Hannover Re increased the volume of ILS and collateralised reinsurance business that it acted as a fronting or transformation service provide for in 2015, saying that this activity is expected to deliver a positive and rising contribution to profits in the future.
For German reinsurance firm Hannover Re one of the responses to the competition posed by the capital markets and insurance-linked securities (ILS) has been to embrace it and position itself as one of the leading service providers to the sector.
The reinsurers activities as a service provider to the ILS industry, through fronting and transformation of risks, has become an increasing contributor to profits as the firm has grown the volume of ILS or collateralised reinsurance premiums it services each year.
In 2014 Hannover Re services around EUR 3.1 billion in limits (incl. reinstatement limits) based on fronting arrangements with approximately 10 ILS investors of funds.
In 2015 that number grew considerably, with Hannover Re reporting that as part of its ILS activities it concluded collateralised reinsurance fronting arrangements for limits amounting to EUR 4.7 billion, an increase of almost 52% on the business facilitated.
Hannover Re noted that collateralised reinsurance saw particularly strong growth in 2015 and that as a result the reinsurer “stepped up its cooperation with selected fund managers in the area of collateralised reinsurance in the year under review and generated attractive margins on this business.”
In its results announcement today, Hannover Re said that the property and casualty reinsurance market remained “intensely competitive” again in 2015. The inflow of capital from catastrophe bonds and ILS is one factor which has led to an oversupply of capital, the reinsurer noted, but here it responds by ensuring it can capitalise on this growing segment as a service provider, utilising its rated, leveraged balance-sheet to assist ILS investors and managers.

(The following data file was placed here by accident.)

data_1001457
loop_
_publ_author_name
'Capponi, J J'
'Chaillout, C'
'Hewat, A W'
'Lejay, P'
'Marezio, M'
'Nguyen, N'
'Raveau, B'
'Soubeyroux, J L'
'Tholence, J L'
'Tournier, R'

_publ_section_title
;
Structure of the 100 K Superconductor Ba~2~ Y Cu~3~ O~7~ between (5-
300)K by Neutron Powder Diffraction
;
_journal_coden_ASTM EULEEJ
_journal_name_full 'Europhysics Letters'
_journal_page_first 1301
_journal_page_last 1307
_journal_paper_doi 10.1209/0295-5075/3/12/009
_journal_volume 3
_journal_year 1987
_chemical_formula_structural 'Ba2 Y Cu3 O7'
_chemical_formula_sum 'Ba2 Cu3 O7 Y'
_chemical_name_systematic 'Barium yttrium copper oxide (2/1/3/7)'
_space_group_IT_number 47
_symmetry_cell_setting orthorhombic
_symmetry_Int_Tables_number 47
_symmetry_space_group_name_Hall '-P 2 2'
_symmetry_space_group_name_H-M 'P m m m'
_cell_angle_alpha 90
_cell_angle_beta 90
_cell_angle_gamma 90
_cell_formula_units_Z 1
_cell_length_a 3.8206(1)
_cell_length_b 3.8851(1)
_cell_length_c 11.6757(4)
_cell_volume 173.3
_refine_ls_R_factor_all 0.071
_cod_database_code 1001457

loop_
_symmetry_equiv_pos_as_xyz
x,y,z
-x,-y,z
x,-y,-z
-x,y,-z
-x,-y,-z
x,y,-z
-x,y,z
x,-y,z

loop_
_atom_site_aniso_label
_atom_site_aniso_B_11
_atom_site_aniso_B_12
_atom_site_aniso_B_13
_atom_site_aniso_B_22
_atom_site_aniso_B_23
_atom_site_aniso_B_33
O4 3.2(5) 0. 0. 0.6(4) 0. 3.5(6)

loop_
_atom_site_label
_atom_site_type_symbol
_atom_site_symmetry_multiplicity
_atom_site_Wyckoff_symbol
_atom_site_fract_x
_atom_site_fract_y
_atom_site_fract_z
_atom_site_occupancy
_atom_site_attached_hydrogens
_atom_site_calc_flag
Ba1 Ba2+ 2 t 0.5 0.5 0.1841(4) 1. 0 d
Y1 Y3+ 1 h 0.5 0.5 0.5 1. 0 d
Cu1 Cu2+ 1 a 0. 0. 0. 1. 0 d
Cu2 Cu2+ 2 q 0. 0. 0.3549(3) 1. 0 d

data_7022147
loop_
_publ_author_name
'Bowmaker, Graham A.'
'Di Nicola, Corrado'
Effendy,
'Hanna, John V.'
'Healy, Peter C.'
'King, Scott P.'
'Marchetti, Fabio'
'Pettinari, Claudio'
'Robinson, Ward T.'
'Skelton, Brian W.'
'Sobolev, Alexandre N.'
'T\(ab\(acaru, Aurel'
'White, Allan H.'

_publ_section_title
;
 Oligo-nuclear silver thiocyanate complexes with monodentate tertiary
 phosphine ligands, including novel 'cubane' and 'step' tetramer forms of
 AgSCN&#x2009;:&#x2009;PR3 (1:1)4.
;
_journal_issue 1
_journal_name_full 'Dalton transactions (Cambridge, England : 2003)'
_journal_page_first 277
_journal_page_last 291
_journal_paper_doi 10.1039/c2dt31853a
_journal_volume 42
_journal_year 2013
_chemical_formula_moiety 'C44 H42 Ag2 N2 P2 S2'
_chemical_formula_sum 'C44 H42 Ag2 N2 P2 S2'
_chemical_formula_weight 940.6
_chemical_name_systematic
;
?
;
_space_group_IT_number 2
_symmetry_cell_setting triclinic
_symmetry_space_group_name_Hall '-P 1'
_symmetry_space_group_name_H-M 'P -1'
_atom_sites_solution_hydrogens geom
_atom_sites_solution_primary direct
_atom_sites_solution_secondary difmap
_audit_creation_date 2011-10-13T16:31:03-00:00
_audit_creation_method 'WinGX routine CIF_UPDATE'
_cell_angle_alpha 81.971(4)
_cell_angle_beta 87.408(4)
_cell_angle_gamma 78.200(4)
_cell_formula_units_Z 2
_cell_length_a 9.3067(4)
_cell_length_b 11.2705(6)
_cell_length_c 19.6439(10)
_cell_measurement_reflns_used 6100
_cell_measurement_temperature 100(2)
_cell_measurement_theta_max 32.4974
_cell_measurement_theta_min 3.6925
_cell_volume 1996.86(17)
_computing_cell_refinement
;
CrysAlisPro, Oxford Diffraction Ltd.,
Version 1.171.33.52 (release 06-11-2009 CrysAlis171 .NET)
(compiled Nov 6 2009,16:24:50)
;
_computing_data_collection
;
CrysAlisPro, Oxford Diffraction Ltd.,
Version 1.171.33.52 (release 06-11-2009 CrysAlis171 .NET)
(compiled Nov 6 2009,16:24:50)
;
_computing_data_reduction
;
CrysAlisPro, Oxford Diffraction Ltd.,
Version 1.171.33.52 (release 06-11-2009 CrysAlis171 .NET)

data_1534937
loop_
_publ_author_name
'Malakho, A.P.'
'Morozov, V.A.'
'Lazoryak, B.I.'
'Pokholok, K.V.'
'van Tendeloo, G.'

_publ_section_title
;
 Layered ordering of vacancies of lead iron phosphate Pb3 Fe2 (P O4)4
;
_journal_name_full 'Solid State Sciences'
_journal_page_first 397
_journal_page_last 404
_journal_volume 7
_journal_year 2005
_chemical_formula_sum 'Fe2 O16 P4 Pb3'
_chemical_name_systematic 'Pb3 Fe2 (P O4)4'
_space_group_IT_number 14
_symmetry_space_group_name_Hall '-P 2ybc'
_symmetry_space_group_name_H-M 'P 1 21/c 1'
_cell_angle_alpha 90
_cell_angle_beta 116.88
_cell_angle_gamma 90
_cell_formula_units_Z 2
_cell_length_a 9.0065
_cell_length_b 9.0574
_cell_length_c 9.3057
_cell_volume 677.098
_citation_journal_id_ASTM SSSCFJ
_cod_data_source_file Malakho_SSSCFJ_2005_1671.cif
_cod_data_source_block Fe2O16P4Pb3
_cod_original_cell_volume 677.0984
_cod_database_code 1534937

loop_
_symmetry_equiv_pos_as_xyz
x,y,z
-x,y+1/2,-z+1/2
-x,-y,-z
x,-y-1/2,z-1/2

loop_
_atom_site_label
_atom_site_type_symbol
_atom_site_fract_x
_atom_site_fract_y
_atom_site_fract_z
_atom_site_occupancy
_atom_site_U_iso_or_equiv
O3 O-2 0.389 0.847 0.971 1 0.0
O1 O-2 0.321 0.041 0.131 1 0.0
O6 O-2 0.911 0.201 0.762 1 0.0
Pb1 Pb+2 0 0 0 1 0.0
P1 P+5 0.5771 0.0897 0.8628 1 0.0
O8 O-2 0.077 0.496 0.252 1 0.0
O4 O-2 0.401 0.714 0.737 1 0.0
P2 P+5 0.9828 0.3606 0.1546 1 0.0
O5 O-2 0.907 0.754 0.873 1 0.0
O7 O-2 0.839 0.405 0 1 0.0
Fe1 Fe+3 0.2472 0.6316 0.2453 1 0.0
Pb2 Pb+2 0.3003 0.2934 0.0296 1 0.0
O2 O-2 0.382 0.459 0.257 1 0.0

“The market for collateralised reinsurance products continued to build substantial capacities and thereby absorbed additional risks that had hitherto been covered on the reinsurance market,” Hannover Re explained.
The growth of ILS and collateralised reinsurance is one of the factors exacerbating pressure on rates, particularly in property catastrophe risks, Hannover Re noted, adding that the soft market has required the reinsurer to adjust its strategy and innovate.
And one way it has responded is with its work in the ILS space, the reinsurer explained; “We are responding to this market situation with a strong emphasis on service, offering individually tailored products – from collateralised reinsurance to catastrophe bonds – and extending our range of services for life reinsurance risks. Over the coming years we expect our ILS activities to deliver a positive and consistently rising profit contribution.”
Hannover Re said that it expects to see ongoing steady growth in demand for insurance-linked securities (ILS), as investors increasingly learn to value the low-correlation that ILS assets have with other financial investments, the diversification this brings and appreciate the relatively attractive returns ILS offers.
As well as the collateralised reinsurance and ILS fronting business, where it rents its rated balance-sheet and services to ILS investors and fund managers, Hannover Re has also seen an increased volume of catastrophe bond business, where it acts as initiator, arranger, structure or fronter.
In 2015 over $1.5 billion of catastrophe bond risk was transferred to the capital markets with the help of Hannover Re, including such transactions as the $700m Alamo Re Ltd. (Series 2015-1), the $300m Cranberry Re Ltd. (Series 2015-1) and the $300m Acorn Re Ltd. (Series 2015-1). Hannover Re also acted as co-manager for the €200m Italian earthquake cat bond Azzurro Re I Limited in 2015.
This activity in the ILS, collateralised reinsurance and catastrophe bond space is bringing meaningful income to Hannover Re from areas of the reinsurance market where pricing has been most affected, and the capital markets are becoming increasingly prevalent as underwriters of risk.
That helps the reinsurer to offset a degree of the competition that ILS has generated, while also ensuring it builds strong relationships with ILS investors and ILS fund managers, positioning it well for benefiting from future ILS market growth while also allowing it to focus its own permanent capital on areas of the market which may be more profitable and suitable to its cost-of-capital.
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